WYANDOTTE COUNTY, Kan. - On a Saturday night at Power and Light, you’ll find party buses lined up near the Sprint Center waiting to pick up passengers partying in the popular nightlife district. However, some of those paid passengers are unknowingly riding on buses that are not in compliance with federal law.
Companies are supposed to be registered with the Federal Motor Carrier Safety administration and carry a DOT number if they are transporting paid passengers across state lines. In addition, they must carry a $1.5 million policy if they carry less than 15 passengers and a $5 million policy if they carry more than 15 passengers.
However, some unscrupulous companies have figured out a way around the federal regulation and safety checks by insuring their buses under less expensive insurance policies like those meant for a Recreational Vehicle.
Jamie Frecks, 26, was riding on the Midnight Express party bus for a bachelorette party on May 4, 2013. As the bus crossed over into Kansas on Interstate 35, the back doors unexpectedly flew open. Frecks fell out on to the interstate and three cars struck her. She died from her injuries.
She left behind a 5-week-old girl named Emma. On behalf of Emma and the rest of Frecks’ family, attorneys filed a lawsuit against the Midnight Express Party Bus company and their owners.
Court records show that the owners of the bus removed a wheelchair lift in the bus. According to experts who testified in the case, the lift created a safety barrier between passengers and the rear doors and the defendants didn’t make any repairs that would have prevented the doors from coming unlatched while transporting passengers.
In addition, the bus was not registered with the Department of Transportation and was not carrying the proper insurance.
“They are thankful for the work you all have done, and others in the media, to expose some of the short comings in this case and that has, in turn, cast light on other party bus companies,” David Morantz, attorney for the Frecks’ family, told 41 Action News.
Morantz believes if the bus had been properly registered and insured, it would have undergone safety inspections to identify problems on the bus.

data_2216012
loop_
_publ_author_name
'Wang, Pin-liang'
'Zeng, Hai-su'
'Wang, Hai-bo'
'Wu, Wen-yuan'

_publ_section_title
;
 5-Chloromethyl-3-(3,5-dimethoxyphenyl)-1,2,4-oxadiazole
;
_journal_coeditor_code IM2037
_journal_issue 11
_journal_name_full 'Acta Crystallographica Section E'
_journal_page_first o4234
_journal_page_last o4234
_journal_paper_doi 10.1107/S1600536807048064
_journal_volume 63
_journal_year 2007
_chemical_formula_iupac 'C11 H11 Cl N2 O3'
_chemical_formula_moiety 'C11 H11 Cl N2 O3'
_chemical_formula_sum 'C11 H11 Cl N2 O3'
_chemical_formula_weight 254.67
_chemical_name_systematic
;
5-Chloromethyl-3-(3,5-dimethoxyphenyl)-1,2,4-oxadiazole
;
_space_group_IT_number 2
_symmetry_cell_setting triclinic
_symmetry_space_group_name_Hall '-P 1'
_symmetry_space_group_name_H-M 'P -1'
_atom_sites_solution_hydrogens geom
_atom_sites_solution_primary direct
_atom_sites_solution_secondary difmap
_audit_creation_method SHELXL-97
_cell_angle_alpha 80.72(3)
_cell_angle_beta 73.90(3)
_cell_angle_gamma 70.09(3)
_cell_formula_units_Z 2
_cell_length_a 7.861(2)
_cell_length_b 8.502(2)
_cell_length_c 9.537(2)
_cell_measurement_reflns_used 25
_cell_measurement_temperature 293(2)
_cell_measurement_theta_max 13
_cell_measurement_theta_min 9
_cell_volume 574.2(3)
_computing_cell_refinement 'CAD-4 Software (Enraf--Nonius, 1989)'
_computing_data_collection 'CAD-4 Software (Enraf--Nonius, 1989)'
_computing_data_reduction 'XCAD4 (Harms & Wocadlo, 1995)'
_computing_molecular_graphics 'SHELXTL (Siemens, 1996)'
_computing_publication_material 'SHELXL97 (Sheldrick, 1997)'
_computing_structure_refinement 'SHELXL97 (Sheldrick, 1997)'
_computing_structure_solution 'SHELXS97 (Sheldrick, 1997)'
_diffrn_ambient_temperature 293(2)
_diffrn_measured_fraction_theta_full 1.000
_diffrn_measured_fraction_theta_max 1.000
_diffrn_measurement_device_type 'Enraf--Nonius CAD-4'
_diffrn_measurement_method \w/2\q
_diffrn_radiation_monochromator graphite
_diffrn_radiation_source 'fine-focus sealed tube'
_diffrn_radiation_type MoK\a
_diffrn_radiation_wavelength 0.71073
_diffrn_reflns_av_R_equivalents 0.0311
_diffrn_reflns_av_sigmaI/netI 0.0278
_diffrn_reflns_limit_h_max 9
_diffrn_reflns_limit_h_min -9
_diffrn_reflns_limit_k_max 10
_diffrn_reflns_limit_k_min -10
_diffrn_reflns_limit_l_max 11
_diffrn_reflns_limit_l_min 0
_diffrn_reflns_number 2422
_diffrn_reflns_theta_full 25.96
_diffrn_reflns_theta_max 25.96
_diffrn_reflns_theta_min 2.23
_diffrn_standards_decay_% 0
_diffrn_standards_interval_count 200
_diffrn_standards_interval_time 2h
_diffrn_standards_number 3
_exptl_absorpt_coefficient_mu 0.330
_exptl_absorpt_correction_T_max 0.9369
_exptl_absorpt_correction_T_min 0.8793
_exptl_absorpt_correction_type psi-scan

“That would have forced the company to make the bus safe, especially securing the double rear doors at the back of the bus where Jamie fell through,” Morantz said.
The Frecks family settled one part of their lawsuit with one of the corporate defendants which owned Midnight Express. In addition, a judge ordered damages totaling $6.78 million paid in a second aspect of the case.
Though they will not head to court on their wrongful death suit, attorneys for the family say they are still considering taking action against the insurance provider which issued the inadequate policy to Midnight Express causing the company to be underinsured.
Attorneys Lynn R. Johnson and David Morantz filed the suit in The District Court of Wyandotte County, Kan.
They issued the following statement about the settlement:
“The case against one of the corporate defendants has settled for an undisclosed amount. The case against the other defendants resulted in judgments of $6.78 million. Part of that amount has been satisfied from Midnight Express’ insurance coverage. We are now considering a claim against the insurance agency and the broker who did not get Midnight Express the amount of insurance required under federal trucking regulations. Jamie’s family thanks the media for respecting their privacy and for shedding light on the importance of enforcing party bus safety regulations.”
Morantz hopes the cases do send a message to party bus companies. Despite the attention Freck's death brought to the issue, many illegal party bus companies do operate in Kansas City.
“These buses need to comply with safety regulations so these incidents don't happen again,” Morantz said.
Before you hire a party bus company, make sure you check to see if their DOT number is in good standing and that they have proper insurance as well as a good safety record. You can do that by clicking here.